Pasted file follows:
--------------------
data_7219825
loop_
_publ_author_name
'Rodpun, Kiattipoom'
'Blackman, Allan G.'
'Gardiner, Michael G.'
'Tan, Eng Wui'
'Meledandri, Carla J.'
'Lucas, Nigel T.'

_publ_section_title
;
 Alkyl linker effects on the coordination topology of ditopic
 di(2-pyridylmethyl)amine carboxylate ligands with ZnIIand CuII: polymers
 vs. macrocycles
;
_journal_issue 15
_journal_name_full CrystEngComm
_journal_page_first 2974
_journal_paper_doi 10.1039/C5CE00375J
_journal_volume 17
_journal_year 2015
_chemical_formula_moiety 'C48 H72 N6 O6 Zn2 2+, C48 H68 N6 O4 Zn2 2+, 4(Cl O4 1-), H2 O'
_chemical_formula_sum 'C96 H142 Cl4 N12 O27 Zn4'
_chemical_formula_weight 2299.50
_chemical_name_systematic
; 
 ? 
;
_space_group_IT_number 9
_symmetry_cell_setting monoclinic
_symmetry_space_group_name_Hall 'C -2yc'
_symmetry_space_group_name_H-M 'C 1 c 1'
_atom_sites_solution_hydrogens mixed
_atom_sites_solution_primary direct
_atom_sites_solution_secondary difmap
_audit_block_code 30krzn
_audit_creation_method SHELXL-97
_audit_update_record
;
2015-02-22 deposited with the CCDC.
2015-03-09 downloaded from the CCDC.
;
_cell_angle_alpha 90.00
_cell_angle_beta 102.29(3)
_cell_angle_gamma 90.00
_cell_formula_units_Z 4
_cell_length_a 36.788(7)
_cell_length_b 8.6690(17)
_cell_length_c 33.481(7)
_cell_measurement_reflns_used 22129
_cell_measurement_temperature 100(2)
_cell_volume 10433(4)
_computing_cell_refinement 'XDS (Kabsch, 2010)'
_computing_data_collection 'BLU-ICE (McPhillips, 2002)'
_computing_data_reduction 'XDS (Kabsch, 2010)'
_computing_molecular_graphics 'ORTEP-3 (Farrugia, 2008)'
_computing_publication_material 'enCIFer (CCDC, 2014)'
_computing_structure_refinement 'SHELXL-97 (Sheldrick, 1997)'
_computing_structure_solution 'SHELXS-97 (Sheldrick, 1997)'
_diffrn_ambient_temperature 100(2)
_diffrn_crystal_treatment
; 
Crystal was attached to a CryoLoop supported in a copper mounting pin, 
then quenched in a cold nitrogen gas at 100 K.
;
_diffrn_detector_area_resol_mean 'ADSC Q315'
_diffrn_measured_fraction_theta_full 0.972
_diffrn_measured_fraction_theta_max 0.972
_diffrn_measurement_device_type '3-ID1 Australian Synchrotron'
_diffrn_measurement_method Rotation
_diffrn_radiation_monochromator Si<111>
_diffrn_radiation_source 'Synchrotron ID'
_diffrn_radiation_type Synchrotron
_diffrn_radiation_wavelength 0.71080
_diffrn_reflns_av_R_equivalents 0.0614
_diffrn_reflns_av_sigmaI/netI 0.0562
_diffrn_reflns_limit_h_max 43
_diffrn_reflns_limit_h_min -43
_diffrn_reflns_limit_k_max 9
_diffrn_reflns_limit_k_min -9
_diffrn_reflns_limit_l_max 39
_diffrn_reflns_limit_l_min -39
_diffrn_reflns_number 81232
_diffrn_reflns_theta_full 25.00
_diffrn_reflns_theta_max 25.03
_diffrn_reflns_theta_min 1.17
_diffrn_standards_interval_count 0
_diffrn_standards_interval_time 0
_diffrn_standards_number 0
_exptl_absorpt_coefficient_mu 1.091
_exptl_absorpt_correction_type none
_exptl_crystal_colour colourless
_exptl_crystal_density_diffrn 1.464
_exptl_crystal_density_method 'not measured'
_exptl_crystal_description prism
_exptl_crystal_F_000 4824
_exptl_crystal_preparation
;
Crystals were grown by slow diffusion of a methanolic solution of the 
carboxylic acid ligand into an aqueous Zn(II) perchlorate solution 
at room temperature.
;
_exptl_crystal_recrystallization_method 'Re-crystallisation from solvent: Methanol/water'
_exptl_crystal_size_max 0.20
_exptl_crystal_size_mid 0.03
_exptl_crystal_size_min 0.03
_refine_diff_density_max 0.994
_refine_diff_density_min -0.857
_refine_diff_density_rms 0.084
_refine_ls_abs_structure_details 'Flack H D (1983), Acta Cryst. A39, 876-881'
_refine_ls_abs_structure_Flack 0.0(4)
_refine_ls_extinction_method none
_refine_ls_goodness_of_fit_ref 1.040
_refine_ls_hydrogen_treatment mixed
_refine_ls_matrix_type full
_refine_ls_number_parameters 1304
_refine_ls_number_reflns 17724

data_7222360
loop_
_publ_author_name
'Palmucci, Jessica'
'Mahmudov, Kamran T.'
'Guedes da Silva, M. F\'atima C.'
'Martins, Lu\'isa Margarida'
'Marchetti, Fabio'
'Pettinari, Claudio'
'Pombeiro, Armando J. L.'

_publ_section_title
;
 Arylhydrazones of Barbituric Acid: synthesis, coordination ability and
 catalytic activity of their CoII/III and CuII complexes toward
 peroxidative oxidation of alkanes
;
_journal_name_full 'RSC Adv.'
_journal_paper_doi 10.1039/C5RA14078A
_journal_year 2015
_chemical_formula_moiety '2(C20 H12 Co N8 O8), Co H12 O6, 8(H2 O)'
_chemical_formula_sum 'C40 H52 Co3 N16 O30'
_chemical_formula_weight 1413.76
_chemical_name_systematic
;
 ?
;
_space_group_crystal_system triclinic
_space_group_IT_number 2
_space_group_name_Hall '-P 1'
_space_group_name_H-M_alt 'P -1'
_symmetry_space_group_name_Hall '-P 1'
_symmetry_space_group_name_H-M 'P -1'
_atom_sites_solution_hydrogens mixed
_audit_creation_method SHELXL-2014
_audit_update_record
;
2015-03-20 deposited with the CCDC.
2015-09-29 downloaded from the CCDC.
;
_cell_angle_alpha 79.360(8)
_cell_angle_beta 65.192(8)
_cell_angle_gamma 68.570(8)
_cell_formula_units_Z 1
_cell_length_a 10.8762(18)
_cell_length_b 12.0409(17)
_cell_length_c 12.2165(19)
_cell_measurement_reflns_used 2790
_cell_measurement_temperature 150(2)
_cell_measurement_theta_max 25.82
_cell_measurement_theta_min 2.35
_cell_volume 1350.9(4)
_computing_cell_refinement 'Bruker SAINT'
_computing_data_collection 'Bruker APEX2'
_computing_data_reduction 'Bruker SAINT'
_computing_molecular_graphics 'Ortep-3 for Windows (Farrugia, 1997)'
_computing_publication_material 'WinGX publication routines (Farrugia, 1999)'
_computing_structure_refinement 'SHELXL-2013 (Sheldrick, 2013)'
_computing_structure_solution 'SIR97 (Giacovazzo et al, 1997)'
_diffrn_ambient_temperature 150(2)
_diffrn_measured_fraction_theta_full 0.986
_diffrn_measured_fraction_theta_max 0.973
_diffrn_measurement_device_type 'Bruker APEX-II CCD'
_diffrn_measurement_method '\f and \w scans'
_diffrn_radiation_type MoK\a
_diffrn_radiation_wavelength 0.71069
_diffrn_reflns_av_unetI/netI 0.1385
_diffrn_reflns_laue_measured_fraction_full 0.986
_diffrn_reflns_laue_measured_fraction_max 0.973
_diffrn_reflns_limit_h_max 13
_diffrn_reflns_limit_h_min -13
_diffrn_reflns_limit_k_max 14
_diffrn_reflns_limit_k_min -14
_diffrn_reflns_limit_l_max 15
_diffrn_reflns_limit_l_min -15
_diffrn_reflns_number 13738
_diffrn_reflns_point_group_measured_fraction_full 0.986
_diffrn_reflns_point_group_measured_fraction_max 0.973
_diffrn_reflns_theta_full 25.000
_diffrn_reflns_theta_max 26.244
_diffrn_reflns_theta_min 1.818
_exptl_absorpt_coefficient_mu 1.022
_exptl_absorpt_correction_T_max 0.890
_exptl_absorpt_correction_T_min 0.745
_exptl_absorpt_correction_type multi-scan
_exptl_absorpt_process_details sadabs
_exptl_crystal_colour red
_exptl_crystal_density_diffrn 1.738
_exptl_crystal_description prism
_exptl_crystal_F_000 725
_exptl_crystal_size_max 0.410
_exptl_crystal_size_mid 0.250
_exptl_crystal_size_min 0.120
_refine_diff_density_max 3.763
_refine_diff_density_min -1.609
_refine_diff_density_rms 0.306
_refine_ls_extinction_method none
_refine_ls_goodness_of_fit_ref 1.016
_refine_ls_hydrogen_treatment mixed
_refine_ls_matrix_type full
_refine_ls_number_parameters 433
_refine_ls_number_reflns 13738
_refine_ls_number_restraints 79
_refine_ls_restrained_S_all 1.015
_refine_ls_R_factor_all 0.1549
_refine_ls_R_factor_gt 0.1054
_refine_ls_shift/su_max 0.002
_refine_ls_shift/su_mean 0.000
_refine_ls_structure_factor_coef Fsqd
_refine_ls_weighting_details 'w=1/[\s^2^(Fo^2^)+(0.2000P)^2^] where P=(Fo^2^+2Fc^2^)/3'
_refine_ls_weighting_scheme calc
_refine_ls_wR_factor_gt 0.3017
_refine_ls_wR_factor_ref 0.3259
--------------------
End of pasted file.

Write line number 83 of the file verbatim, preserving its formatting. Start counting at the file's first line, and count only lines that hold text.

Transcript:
_diffrn_reflns_number 81232